17 May, 2022


Repeal Of 13A Flouting Constitution – CPA Urges SC To Uphold Integrity Of Constitutional Process

The Centre for Policy Alternatives (CPA) has highlighted to the Supreme Court, the serious dangers of failing to hold that failure to follow the mandatory provisions of the Constitution and refer the JHU Bill to repeal the 13th Amendment to every established province does not enable such a Bill to be ‘passed into law’. In written submissions filed on behalf of the CPA, it has been pointed out that it is imperative for the Supreme Court to continue to uphold the integrity of the constitutional process by not departing from the established jurisprudence of the Supreme Court, which has given harmonious construction to the constitutional provisions, so as to enable mandatory requirement of compliance with mandatory provisions of Article 154G(2) and Article 154G(3) of the Constitution.

Dr Paikiasothy Saravanamuttu - Executive Director - CPA

It is reliably learnt that in their written submissions, the CPA urges the Supreme Court to recognize that it is both empowered and required to consider (and not decline to) make determination as to the issue of non-compliance with the mandatory constitutional provisions, in order: (a) to enable the Parliament and the citizenry to have the benefit of the relevant Constitutional interpretation that it involves; and (b) for the Supreme Court, as the judicial organ of government to be duly compliant with Article 4(d) of the Constitution.

Narrating at length the way in which the Supreme Court has not hesitated to protect the integrity of constitutional process by ruling several times in the past on the mandatory requirement to comply with the Constitutional requirement to refer such Bills to the Provinces in order for them to be capable of being passed into law, the Supreme Court is strongly urged not to discard this jurisprudence, which would only weaken the role of the Supreme Court.

The Attorney General and intervenient-petitioners have submitted the argument that the Supreme Court should hold that it does not have the power to look at whether mandatory procedural requirements of the Constitution have been followed up to the Bill being placed on the Parliament Order Paper. This argument is contrary to clear rulings of the Supreme Court in several recent Bill challenges, by different benches of the Supreme Court. The petition of the CPA that The Colombo Telegraph was able to get and publish in an earlier story refers to those rulings. (Click here)

Several constitutional and political analysts contacted by The Colombo Telegraph for their views (who were reluctant to be named), were of the opinion that if the Supreme Court refuses to rule on the matter of non-compliance with mandatory constitutional process, it would only pave the way for further serious flouting of the Constitution by the Rajapakse regime.

The bench which took up the Bill was headed by de facto Chief Justice Mohan Pieris who was installed in office after Chief Justice Dr. Shirani Bandaranayake was forcibly prevented from functioning, after a kangaroo style impeachment inquiry process by a Parliamentary Select Committee (PSC) that was held illegal by the Appeal Court and according to a Supreme Court ruling.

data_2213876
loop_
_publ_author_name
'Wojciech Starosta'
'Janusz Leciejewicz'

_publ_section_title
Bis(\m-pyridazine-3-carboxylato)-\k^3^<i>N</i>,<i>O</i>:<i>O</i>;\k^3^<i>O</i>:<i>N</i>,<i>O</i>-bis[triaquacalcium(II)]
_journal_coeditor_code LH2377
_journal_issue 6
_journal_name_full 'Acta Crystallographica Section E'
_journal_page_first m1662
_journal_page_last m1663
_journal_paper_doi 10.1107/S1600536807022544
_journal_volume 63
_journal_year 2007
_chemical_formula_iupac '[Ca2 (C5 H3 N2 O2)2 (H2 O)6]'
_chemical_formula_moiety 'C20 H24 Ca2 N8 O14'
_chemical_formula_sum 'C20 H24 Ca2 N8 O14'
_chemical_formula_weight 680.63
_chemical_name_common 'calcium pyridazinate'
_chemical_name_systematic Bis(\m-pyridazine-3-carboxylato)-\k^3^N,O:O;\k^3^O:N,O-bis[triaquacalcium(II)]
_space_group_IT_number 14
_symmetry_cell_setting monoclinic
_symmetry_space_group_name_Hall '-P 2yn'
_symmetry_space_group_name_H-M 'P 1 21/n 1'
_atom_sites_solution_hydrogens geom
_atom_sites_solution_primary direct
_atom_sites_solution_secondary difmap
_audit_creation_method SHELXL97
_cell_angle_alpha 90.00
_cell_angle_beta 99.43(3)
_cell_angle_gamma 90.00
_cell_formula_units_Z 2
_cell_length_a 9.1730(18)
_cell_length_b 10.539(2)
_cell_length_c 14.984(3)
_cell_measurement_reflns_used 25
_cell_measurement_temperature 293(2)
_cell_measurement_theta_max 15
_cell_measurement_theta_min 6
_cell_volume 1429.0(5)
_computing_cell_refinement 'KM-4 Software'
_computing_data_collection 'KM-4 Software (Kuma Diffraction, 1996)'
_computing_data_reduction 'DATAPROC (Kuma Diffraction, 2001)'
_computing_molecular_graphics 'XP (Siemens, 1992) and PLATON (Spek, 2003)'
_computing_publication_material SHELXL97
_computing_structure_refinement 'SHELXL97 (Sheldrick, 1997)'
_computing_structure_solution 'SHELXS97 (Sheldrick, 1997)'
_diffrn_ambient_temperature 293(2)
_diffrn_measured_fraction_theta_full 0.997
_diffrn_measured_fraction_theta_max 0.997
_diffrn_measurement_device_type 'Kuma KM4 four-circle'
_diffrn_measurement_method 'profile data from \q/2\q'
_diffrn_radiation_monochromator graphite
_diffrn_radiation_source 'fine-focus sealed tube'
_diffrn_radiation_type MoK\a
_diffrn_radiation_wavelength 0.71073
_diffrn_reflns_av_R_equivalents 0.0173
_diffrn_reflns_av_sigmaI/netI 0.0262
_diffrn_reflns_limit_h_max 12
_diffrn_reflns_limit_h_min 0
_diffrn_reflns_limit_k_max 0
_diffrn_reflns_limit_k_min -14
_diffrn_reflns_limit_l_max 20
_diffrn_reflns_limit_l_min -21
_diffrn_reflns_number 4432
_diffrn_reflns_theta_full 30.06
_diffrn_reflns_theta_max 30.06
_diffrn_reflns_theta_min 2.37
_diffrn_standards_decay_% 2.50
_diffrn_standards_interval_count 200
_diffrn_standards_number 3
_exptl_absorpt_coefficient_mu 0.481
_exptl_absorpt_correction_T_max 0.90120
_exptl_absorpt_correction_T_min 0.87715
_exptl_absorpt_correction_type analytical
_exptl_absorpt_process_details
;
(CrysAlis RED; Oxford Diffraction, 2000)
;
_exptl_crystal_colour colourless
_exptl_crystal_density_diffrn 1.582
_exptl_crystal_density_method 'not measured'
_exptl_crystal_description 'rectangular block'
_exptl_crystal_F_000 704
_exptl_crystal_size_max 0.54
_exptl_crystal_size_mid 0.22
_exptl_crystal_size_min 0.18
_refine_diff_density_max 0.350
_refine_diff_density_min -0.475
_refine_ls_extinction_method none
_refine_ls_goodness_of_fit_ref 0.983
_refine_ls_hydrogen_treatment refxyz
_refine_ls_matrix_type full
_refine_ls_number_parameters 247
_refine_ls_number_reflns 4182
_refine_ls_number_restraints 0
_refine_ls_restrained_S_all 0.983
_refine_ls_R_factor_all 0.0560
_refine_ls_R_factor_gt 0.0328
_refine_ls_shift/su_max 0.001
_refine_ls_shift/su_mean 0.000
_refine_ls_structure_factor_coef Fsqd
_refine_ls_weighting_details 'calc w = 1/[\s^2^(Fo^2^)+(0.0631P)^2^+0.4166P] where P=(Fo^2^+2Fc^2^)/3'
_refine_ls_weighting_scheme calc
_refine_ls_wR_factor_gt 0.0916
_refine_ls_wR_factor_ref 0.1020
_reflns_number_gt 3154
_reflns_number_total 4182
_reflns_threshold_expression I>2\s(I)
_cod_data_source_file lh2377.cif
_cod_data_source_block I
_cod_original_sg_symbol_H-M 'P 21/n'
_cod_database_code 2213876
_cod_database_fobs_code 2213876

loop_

The Supreme Court is urged by the CPA to (a) determine that the Bill titled “The 21st Amendment to the Constitution (Private Member’s Bill) has not been validly placed on the Order Paper of Parliament and cannot be enacted into law; and (b) determine that the Bill can only be placed on the Order Paper of Parliament AFTER such Bill has been referred by the President, after its publication in the Gazette and BEFORE it is placed on the Order Paper of Parliament for the expression of its views thereon within such period as may be specified in the reference, and shall not become law unless there is due compliance with Article 154G(2) of the Constitution, including the requirement that such Bill is duly referred to every Provincial Council.

Several lawyers also pointed out that by naming this Bill as the “21st Amendment”, it seems that the drafter is ignorant of legal matters. They said there have only been 18 amendments to the Constitution so far, which means the next one would be only the “19th Amendment” (not the 21st). They pointed out that it is dangerous for people ignorant of the law to try and draft such important laws.

On 01.07.2013, after oral submissions were made on the Bill, all parties were told by the court to file written submissions by 08.07.2013 and that the court’s ruling would be given on 12.07.2013.

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Latest comments

  • 0

    13th amendment itself was brought unconstitutionally, no referendum was held, and therefore this argument does not apply for repealing. Same argument can be brought for any dilution or restriction of certain powers. This argument is not acceptable for complete repealing of 13th amendment.

    • 0

      When Presidential term was extended by the 18th amendment, was a referendum held? Especially when this amendment was not for the benefit of the public or for the benefit of the majority and was only for the benefit of one single individual, all the more reason why a referendum should have been held. So when a matter concerning the executive president is approved and accepted without a referendum, why should there be referendums for any other amendments?

      • 0

        Referendum was a necessary requirement to confirm 13A amendment which was not held, disarming was not done as agreed. Most likely JHU bill will be approved by a Referendum. JHU has a right to bring a bill.

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